During excavations at Collambay, Boswell unearthed pottery assemblages that include a mix of styles—Chimú, highland, and locally made ceramics influenced by Chimú designs. She has also excavated graves in which highland burial practices were evident, but has found no Chimú-style burials. This, she says, suggests that the Chimú did not overwhelm those living in the region by force or by moving large numbers of Chimú people into town and forcing locals to emulate their traditions. Instead, they devised a different way to coexist and maintain a consistent supply of coca and other prestige goods, such as feathers from the Andean jungle and gold and silver ore from the highlands. “I haven’t found that all of a sudden everyone living in Collambay was Chimú,” says Boswell. “Instead, the Chimú worked with the local people, so everyone benefited. I think this is a great example of a contested landscape where people found a way to negotiate their relationship and control trade through the area. Perhaps, because they were so close to Chan Chan, these people were willing to cooperate and witnessed the growing power of the Chimú.”

The first large-scale explorations of Chan Chan were conducted between 1968 and 1974 by members of the Chan Chan–Moche Valley Project, a massive mapping effort that investigated both the city’s monumental architecture and houses believed to have belonged to the urban working class. In the city plan that emerged, the researchers determined that Chimú kings lived in self-contained adobe royal palace complexes in a dense urban core of about two and half square miles. Each of the nine palaces had a single entrance that strictly controlled access to a zone of twisted, winding corridors leading to a royal residence with kitchens and wells, storerooms overflowing with the king’s treasure, and open plazas to hold feasts, ceremonies, and royal funerals. Many of the walls were covered with depictions of pelicans, fish, marine motifs, and Chimú deities. Seven palaces contained burial platforms intended for the deceased ruler.

The palaces were surrounded by walls up to 30 feet high. When a king died, his successor would build a new palace. “Each king or ruler constructed his own palace,” says Cutright. “There must have been some idea that succession required something new, not just inheriting the old.” Other members of the royal elite lived in smaller adobe compounds that included many of the same structures as the palaces, but on a much smaller scale. Chan Chan’s commoners, it was thought, lived and worked in small wattle-and-daub structures in four neighborhoods spread across the city. “The sharp social stratification of Chimú society is very clear in the architecture,” says Joanne Pillsbury, curator of ancient American art at the Metropolitan Museum of Art. “There are extreme differences in the scale and quality of building materials and ornament.”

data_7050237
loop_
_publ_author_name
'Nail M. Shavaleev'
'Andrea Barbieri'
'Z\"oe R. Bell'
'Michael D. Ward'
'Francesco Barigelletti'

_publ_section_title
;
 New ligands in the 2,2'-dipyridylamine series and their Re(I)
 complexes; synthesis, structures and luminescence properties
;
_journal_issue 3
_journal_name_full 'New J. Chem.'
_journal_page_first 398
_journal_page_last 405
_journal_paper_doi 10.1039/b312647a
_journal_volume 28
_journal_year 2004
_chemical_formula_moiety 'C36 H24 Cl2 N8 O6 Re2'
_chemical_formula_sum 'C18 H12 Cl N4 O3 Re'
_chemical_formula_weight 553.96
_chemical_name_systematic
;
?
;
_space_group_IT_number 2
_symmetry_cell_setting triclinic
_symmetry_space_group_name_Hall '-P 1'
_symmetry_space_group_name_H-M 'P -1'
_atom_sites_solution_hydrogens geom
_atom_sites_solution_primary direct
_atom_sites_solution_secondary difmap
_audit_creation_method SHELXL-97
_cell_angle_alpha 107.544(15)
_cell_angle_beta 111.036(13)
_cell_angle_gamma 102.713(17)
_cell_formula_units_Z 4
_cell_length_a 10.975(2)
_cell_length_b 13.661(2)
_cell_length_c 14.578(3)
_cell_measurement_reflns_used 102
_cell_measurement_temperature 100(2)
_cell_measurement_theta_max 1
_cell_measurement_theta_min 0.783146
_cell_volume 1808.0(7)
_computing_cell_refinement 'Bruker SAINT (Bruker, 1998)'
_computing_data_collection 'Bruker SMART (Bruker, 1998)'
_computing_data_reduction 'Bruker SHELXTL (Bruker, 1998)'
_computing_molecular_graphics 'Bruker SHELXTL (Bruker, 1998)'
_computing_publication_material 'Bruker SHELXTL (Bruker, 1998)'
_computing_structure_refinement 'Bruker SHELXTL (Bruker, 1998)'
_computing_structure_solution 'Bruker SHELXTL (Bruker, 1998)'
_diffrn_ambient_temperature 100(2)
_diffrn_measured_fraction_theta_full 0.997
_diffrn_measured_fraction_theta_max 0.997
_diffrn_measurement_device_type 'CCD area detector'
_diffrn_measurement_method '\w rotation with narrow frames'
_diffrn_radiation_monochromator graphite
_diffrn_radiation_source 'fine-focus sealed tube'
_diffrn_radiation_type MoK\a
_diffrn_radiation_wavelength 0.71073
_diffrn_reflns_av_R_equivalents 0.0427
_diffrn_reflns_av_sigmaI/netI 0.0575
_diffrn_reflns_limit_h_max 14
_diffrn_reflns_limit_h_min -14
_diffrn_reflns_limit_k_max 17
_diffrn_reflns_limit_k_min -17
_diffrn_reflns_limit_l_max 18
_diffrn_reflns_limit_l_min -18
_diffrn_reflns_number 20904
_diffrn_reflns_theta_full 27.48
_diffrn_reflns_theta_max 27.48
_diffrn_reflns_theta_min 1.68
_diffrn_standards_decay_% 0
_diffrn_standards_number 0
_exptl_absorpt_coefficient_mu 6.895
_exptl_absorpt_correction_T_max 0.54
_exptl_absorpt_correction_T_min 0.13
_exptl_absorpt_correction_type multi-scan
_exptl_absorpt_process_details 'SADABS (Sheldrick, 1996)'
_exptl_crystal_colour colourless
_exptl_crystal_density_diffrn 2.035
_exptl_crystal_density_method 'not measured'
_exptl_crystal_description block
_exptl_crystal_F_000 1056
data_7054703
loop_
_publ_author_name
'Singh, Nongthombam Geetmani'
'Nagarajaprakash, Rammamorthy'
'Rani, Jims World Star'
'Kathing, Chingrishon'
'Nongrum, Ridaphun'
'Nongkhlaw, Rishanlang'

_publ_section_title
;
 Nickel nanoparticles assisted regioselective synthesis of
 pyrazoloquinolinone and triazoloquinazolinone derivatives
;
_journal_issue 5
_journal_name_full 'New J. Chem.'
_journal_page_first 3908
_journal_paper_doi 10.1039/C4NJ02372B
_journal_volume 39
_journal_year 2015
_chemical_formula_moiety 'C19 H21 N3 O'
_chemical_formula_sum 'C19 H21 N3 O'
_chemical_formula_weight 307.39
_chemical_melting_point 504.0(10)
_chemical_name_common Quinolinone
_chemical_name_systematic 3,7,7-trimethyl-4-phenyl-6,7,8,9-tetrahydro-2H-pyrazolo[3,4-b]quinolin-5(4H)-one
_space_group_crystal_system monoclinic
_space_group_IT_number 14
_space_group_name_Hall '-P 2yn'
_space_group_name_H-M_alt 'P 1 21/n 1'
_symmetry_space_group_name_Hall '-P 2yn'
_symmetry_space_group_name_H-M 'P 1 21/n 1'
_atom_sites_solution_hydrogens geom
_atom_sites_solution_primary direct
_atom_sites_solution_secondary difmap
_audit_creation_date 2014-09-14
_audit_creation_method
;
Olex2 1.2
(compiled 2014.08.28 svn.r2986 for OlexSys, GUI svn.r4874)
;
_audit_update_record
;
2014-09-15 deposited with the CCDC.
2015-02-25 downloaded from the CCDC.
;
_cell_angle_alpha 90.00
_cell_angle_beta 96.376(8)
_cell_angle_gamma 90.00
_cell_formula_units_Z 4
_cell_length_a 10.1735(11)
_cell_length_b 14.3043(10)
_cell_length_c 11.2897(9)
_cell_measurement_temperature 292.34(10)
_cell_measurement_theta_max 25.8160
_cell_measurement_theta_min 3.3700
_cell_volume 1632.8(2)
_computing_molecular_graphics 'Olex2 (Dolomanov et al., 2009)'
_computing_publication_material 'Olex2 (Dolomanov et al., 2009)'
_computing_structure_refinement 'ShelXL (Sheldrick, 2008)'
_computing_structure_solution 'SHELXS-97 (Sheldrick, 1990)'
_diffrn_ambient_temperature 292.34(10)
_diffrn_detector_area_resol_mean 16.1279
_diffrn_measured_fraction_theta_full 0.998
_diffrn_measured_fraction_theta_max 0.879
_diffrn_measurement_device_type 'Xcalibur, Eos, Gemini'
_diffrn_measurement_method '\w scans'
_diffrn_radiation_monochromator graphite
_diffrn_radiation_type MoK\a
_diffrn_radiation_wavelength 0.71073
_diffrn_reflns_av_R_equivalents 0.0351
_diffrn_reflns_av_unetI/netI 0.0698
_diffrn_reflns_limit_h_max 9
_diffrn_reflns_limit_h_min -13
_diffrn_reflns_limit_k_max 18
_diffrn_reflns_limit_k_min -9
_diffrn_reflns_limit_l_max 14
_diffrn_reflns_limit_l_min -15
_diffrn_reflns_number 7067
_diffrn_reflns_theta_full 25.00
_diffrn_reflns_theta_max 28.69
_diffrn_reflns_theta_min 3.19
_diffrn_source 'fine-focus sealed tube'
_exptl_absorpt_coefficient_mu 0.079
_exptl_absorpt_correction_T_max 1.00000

For much of the last five decades, there has been little investigation of Chan Chan. “Chan Chan is greatly understudied considering its importance,” says Tulane University biological anthropologist John Verano. An exception has been ongoing excavations conducted by the Peruvian Ministry of Culture that began in 2006 and have focused on the palaces and especially the funerary platforms, or huacas. For the past several years, archaeologists have excavated the imposing Huaca Toledo on the east side of the city, which, sixteenth-century sources report, once contained an enormous treasure of gold and silver belonging to the Chimú king. During the recent excavations, the team discovered fine tapestries and decorated ceramics, evidence of important burials once placed in the platform.